"הילדה רואָה ילד."
Translation:The girl sees a boy.
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There are two very subtle differences, for the letters ר and ה.
For a native English speaker, it takes practice to hear, and even more practice to pronounce, the soft sound of the Hebrew ר which is not like the English r.
At the end of the word רוֹאָה, the ה is silent, so the words רוֹאָה ילד are pronounced "roá yéled". Not hearing the ר leaves those 2 words sounding like "o-a yéled".
At the beginning of הילד, we pronounce the ה and the words או הילד are pronounced "o hayéled". I have heard some Israelis, though, who make the initial ה silent so the sound would be "o ayéled".
@Pcoco_priest: Be careful about taking a general guideline and turning it into an absolute rule. Saying "usually" or "almost anything" would have been OK, but "anything" was wrong. E.g., you should be familiar with the word "אַתָּה", and perhaps with "לַיְלָה". And with numbers, that "usually feminine" ending is usually masculine.
Also, we are not experts and when hearing a word that seems to end with the "ah" sound, we might think that it has that typically-feminine ending, and be wrong about either the sound or its spelling.
The girl sees a boy is a correct answer. My answer was the girl sees a child (ילד). The word yeled (ילד) means both child (neutral) or a boy. It did not accept my answer in this case, but has accepted it in other cases. Is there something about the nature of the question that misunderstood? Can someone help me with this, or can this be rectified?
Yes, thanks, I had seen Bailey's reply to Andrew, but it talks about see vs seeing only in the context of English usage. In fact, I had posted a reply to that comment just a short while before your post from yesterday, in which I said that we still needed to know the Hebrew meaning. When I saw your explanation here, I deleted that comment of mine. So, thanks, again, for your help (and for fixing "no
Seeing in English CAN mean dating, but also is the present continuous form of to see. Imagine you are describing to a friend what you are seeing through a pair of binoculars or a microscope. "Now, I see two ships" or "I am seeing two ships now, whereas a minute ago, I only saw one." Both are correct. The Hebrew אני רואה means I see or I am seeing, but it does not mean I am dating. Masculine Ani ro-eh. (Eh like in get). Feminine Ani ro-ah *i as in the sound ee (like knee). Ah as in Aha or hot. The eh in niqqud is expressed by three dots in a triangle shape, ah has a kumatz (like a small t). In older Ahkenazic ( European) Hebrew this was more of an aw sound, but in modern Hebrew it is ah.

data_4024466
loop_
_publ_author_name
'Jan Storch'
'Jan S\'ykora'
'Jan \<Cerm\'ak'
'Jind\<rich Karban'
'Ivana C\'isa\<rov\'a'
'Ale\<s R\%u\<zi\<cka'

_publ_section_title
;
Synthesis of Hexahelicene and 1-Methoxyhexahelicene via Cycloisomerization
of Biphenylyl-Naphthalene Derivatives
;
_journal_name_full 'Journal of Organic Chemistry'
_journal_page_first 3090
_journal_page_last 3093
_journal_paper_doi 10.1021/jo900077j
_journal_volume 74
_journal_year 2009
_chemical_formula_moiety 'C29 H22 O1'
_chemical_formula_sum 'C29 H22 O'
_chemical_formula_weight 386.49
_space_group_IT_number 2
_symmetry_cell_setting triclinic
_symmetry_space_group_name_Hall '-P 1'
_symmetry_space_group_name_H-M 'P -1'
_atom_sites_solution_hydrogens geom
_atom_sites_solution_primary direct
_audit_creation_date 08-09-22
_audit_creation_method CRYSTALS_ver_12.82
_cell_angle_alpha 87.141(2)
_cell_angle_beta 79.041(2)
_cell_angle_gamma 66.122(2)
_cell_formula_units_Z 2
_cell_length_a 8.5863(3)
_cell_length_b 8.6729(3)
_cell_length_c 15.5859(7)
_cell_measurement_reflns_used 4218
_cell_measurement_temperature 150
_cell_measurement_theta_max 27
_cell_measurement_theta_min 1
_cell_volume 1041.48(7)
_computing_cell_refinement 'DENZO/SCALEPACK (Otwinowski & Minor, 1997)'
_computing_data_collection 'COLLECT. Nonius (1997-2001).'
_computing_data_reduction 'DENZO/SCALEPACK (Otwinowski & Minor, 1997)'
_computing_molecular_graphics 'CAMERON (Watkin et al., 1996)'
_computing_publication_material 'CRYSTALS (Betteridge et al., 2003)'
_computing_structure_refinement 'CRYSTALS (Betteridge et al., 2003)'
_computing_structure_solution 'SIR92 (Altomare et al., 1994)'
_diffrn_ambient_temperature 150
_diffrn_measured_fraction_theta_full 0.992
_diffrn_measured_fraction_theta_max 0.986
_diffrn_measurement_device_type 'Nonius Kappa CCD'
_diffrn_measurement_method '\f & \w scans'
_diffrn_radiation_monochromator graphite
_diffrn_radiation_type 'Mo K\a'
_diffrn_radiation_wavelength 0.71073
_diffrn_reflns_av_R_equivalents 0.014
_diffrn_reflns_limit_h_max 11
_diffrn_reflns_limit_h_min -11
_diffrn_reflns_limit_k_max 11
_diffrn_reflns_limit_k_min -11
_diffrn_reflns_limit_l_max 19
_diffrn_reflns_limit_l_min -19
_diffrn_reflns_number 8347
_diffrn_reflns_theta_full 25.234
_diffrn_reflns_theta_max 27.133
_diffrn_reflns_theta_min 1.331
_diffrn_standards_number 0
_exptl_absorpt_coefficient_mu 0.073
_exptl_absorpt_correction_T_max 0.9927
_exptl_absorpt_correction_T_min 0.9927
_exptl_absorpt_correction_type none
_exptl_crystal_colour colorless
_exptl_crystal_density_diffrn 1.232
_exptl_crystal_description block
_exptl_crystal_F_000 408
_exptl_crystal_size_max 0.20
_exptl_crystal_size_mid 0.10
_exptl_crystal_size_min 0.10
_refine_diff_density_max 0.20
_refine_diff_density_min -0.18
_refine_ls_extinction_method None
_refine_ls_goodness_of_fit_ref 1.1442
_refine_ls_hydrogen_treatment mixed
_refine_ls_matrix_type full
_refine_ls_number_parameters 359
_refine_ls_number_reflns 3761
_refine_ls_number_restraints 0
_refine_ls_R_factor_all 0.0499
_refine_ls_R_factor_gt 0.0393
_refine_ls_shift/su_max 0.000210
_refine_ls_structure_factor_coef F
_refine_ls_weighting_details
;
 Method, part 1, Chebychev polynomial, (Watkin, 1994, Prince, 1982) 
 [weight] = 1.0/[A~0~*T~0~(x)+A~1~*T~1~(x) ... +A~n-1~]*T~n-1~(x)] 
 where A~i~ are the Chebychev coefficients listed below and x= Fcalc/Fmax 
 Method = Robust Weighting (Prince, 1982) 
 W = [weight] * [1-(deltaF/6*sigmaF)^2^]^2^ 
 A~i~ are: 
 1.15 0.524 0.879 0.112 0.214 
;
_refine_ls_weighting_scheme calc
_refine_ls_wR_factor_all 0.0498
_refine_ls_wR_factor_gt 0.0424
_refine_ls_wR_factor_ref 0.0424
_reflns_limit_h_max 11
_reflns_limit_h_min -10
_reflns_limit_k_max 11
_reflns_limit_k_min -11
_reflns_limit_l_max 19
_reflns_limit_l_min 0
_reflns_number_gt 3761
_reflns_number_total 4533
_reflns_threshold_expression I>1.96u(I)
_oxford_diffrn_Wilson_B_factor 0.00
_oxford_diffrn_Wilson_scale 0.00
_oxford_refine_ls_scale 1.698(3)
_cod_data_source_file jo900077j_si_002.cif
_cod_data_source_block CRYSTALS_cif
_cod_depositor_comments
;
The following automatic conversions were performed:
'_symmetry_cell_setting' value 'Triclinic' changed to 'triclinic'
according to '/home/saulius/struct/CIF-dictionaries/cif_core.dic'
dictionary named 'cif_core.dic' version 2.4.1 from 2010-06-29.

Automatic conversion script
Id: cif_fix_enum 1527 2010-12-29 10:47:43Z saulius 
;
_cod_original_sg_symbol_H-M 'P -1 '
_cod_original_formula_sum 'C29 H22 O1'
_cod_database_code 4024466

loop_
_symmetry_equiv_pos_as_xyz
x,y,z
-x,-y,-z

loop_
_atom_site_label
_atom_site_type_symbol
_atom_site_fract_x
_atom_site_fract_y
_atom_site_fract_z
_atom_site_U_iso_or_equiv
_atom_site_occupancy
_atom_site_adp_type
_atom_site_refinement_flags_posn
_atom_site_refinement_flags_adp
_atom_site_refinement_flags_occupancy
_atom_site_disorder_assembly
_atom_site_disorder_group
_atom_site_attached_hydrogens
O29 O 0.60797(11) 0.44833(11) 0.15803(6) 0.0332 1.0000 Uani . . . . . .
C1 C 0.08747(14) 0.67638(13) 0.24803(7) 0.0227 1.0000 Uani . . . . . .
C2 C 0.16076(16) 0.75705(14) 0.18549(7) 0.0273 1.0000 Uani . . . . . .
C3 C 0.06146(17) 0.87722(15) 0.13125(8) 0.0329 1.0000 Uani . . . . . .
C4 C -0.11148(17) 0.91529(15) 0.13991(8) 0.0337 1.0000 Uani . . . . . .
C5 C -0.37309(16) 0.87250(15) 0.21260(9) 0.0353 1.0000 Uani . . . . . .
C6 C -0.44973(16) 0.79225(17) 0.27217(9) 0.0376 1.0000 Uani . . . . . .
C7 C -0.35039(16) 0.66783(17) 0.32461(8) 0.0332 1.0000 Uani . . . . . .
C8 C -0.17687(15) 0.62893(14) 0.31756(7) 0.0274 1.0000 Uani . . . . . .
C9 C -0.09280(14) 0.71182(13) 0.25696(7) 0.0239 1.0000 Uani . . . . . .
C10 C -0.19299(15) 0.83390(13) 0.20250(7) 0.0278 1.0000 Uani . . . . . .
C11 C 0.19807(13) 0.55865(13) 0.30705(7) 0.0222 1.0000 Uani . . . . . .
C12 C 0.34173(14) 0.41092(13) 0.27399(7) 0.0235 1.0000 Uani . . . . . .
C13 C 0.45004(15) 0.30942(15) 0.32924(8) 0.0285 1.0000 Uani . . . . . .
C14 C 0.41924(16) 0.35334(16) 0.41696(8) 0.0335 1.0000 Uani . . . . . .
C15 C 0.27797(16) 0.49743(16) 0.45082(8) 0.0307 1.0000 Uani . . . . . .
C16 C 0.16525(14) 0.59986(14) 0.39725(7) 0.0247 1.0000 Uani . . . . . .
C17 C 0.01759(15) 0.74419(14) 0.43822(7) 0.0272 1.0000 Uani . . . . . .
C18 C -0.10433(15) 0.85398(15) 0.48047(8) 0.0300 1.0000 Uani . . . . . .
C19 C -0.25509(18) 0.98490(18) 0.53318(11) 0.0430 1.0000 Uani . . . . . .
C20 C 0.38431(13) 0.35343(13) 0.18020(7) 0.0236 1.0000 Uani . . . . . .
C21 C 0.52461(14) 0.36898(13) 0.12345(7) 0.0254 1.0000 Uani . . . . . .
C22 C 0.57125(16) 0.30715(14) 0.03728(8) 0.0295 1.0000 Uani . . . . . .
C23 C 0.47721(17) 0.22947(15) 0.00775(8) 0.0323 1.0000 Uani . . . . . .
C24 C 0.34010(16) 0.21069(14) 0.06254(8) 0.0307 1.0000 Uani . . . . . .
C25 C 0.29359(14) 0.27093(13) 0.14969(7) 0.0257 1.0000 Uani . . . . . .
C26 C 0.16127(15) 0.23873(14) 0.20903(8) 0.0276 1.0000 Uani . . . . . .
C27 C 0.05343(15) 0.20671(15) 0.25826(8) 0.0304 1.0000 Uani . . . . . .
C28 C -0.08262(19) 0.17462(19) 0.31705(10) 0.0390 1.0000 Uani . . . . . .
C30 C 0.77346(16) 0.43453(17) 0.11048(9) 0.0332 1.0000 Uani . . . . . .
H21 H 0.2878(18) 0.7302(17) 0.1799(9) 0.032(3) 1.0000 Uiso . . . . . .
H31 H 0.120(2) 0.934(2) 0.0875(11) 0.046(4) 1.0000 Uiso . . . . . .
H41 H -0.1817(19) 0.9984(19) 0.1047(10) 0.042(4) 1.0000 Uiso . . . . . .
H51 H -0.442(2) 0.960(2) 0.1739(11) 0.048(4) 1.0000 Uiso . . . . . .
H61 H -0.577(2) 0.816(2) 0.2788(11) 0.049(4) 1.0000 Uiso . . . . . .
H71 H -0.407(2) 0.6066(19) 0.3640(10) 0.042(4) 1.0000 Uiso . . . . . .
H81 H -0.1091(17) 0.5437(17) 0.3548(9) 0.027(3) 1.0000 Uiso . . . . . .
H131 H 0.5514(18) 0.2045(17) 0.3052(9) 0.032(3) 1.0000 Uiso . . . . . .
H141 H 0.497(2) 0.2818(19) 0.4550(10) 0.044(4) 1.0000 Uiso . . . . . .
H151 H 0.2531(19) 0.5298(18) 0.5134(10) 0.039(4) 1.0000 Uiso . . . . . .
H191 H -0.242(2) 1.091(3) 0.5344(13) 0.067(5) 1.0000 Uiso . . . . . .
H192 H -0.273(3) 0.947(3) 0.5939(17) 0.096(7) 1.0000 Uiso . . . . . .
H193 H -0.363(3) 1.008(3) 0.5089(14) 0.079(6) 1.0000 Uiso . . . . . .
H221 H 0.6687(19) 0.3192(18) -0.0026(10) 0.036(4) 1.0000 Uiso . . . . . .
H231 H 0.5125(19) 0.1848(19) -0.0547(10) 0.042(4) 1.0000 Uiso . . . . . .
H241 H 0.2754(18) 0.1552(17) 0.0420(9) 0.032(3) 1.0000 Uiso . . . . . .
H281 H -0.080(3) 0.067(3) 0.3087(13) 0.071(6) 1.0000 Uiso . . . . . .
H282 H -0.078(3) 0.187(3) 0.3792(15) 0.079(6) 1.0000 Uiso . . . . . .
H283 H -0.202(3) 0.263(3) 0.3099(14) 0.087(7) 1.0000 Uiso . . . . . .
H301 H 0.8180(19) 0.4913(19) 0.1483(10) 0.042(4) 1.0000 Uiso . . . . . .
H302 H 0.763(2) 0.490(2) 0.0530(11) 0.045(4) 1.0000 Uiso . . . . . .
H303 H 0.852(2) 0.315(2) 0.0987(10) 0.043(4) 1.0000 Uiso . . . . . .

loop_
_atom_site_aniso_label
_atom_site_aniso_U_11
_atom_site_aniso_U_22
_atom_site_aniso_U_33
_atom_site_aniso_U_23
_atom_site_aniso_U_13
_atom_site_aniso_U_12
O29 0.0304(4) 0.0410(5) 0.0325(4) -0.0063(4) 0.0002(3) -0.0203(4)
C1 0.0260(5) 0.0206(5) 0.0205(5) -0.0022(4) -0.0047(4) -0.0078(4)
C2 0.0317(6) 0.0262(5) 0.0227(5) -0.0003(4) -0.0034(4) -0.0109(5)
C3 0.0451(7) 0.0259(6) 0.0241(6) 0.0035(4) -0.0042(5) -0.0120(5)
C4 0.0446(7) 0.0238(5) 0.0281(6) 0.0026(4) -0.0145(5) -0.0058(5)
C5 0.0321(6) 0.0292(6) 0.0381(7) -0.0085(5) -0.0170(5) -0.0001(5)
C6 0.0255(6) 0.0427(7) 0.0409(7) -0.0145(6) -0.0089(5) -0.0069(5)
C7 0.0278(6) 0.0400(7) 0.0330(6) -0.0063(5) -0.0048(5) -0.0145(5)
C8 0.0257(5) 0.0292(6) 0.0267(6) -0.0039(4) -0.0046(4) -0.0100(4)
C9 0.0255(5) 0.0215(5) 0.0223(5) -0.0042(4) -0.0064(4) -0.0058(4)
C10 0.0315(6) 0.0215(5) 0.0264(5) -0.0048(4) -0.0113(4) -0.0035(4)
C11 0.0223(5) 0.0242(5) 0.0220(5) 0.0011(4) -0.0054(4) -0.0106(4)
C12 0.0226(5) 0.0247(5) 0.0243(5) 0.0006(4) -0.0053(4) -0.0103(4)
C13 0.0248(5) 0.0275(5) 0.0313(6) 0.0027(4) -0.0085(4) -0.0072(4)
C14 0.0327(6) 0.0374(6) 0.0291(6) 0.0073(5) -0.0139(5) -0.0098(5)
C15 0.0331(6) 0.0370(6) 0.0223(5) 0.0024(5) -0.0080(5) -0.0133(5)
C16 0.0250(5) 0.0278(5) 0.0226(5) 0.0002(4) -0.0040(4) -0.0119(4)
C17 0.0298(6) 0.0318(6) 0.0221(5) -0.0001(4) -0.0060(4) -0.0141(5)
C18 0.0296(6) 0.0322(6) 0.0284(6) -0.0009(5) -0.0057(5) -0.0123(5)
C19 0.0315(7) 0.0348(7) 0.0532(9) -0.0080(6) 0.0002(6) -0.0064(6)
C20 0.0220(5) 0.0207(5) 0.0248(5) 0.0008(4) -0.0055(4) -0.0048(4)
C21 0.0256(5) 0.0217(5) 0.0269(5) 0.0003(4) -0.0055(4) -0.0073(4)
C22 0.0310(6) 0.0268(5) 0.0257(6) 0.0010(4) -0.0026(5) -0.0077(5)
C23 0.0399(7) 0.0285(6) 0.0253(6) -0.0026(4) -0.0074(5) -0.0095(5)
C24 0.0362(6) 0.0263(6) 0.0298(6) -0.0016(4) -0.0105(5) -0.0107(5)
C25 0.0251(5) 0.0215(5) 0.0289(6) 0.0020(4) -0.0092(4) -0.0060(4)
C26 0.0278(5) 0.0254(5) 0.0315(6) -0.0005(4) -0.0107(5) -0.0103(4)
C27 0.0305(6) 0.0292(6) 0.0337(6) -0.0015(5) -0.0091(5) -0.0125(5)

If I see a sentence "the boy is seeing a girl", my first thought would be that they are dating. That is by far the most common usage of the word "seeing". And Hebrew doesn't say that at all. It would be very misleading to people, who, because of lack of context, would wrongly think and remember that this is what רואה can mean. That is why it is good that they don't accept "seeing".
Not sure why you wrote how they are pronounced!? Also, it's kamatz, not kumatz.
Luckily, this doesn't happen as often as in other languages. Hebrew is the most lenient in this aspect, if you can believe it. I'm guessing that they count it wrong for a mistake, if you write another existing word, and the system doesn't recognize it as a typo, but a mistake, because it thinks that you missed the correct word entirely.